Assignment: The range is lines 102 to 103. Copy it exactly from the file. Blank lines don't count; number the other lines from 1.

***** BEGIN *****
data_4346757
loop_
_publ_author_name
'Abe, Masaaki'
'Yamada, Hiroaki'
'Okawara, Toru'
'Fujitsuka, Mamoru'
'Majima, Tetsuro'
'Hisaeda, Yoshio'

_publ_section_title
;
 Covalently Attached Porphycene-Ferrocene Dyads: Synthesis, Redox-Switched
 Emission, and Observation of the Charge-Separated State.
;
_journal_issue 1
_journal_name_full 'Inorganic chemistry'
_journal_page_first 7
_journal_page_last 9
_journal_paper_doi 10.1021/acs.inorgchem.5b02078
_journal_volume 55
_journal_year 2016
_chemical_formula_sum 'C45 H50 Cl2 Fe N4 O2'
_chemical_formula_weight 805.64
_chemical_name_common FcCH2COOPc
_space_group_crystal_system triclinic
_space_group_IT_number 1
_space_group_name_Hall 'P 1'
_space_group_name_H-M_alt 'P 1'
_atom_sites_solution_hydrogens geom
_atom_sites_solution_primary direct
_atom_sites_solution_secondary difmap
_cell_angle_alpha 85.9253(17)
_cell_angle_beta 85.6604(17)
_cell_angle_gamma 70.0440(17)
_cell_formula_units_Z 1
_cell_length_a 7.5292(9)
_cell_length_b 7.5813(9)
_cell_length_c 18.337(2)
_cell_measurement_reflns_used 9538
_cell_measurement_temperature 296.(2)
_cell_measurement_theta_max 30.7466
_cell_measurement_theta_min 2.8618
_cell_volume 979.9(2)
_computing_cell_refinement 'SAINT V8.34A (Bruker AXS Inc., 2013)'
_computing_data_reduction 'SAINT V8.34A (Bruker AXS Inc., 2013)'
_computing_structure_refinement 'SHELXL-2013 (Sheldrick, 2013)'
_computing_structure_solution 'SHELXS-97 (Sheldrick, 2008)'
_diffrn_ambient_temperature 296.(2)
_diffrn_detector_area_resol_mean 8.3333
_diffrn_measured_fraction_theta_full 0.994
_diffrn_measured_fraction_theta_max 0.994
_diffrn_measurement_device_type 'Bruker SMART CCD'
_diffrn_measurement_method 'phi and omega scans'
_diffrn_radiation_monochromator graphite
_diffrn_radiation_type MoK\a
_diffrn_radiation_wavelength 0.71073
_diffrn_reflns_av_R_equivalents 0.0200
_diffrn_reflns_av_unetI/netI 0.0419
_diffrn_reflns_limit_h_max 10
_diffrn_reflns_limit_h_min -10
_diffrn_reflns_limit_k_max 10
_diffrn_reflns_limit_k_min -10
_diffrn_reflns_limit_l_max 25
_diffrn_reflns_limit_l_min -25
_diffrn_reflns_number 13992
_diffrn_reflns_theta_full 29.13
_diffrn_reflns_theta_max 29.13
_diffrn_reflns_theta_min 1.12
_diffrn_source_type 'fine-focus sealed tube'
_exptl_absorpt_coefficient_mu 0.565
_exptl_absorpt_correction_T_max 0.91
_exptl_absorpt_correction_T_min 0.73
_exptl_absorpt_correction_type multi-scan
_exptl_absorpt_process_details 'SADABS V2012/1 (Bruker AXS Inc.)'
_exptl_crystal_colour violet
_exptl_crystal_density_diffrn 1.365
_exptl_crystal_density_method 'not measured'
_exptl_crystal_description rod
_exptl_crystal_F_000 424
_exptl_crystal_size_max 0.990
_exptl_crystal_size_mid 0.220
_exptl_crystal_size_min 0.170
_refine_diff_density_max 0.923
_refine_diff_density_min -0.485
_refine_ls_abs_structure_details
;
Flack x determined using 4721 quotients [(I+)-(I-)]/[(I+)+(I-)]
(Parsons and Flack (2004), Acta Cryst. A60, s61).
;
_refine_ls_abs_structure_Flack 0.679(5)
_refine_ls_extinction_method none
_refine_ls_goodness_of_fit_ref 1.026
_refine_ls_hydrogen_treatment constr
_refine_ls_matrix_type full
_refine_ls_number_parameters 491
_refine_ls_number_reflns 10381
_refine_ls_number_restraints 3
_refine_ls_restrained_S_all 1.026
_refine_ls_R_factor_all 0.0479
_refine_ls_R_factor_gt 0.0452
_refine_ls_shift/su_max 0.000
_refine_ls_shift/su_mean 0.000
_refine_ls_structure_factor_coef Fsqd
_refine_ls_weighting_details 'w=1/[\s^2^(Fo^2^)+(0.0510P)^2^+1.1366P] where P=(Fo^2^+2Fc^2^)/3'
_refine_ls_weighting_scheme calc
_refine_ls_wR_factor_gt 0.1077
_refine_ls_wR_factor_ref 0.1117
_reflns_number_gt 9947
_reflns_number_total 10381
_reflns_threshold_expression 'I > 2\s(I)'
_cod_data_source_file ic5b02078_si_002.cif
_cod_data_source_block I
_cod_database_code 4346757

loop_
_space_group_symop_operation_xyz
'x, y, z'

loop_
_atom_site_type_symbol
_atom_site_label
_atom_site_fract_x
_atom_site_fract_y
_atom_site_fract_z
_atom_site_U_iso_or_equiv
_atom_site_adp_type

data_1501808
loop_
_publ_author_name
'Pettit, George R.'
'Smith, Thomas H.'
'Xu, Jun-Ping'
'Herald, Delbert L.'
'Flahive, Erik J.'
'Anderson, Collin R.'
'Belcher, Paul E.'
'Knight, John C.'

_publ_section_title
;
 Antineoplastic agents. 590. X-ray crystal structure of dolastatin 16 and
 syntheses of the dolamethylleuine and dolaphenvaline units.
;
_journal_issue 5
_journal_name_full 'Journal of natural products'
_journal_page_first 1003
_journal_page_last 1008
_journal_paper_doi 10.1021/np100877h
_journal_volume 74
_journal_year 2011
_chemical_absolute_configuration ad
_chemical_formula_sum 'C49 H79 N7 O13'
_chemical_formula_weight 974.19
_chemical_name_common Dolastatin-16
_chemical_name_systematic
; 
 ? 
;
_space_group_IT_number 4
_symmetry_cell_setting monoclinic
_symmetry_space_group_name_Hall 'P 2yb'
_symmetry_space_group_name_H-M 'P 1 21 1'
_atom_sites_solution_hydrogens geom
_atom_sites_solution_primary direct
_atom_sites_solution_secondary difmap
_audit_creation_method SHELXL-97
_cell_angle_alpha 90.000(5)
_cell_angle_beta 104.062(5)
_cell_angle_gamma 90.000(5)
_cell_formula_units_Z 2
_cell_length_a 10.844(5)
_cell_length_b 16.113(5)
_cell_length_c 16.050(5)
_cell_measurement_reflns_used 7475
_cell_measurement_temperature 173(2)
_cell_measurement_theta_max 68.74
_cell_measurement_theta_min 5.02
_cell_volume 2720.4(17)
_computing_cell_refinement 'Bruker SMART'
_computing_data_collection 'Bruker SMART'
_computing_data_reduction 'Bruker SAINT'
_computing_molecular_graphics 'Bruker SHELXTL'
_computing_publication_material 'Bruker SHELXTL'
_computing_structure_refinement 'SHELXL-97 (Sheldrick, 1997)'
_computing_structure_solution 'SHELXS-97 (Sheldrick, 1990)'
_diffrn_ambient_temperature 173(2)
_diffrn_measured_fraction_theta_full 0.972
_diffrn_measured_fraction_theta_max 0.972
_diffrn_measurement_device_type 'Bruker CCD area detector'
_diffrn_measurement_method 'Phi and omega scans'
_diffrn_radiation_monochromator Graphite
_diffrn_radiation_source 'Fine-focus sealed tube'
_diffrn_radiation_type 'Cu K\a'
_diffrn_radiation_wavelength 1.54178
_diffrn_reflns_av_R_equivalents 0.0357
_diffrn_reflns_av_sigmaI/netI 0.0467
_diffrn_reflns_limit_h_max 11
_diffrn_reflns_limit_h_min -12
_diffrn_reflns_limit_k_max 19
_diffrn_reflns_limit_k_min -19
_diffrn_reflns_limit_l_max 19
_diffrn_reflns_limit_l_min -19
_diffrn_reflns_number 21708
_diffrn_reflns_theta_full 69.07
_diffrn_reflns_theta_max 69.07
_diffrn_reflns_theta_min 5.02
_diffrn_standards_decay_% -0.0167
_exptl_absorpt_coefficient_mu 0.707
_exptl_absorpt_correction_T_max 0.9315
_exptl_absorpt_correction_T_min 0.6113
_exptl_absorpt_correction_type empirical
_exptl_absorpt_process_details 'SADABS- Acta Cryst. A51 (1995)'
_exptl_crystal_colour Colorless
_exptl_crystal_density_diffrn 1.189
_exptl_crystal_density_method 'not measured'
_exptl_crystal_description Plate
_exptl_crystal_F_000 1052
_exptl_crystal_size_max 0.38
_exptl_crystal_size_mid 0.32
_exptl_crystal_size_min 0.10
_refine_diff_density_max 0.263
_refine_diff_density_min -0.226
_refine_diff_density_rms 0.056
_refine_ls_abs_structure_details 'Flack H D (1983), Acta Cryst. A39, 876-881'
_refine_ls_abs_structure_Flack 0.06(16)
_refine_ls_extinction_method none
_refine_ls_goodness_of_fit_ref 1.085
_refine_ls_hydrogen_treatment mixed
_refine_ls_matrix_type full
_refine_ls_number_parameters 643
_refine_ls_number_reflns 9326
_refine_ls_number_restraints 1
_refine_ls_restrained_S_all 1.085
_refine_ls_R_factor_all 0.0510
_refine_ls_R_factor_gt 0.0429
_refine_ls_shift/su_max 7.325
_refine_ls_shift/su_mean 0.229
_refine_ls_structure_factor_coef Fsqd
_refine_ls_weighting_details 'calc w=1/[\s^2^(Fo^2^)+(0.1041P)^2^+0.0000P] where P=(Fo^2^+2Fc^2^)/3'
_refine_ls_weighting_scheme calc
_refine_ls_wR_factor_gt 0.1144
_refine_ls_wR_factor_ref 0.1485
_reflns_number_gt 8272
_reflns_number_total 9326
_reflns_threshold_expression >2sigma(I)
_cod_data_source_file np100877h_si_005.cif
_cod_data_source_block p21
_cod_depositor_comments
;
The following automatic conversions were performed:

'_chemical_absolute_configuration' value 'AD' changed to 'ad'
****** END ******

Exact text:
_refine_ls_shift/su_mean 0.000
_refine_ls_structure_factor_coef Fsqd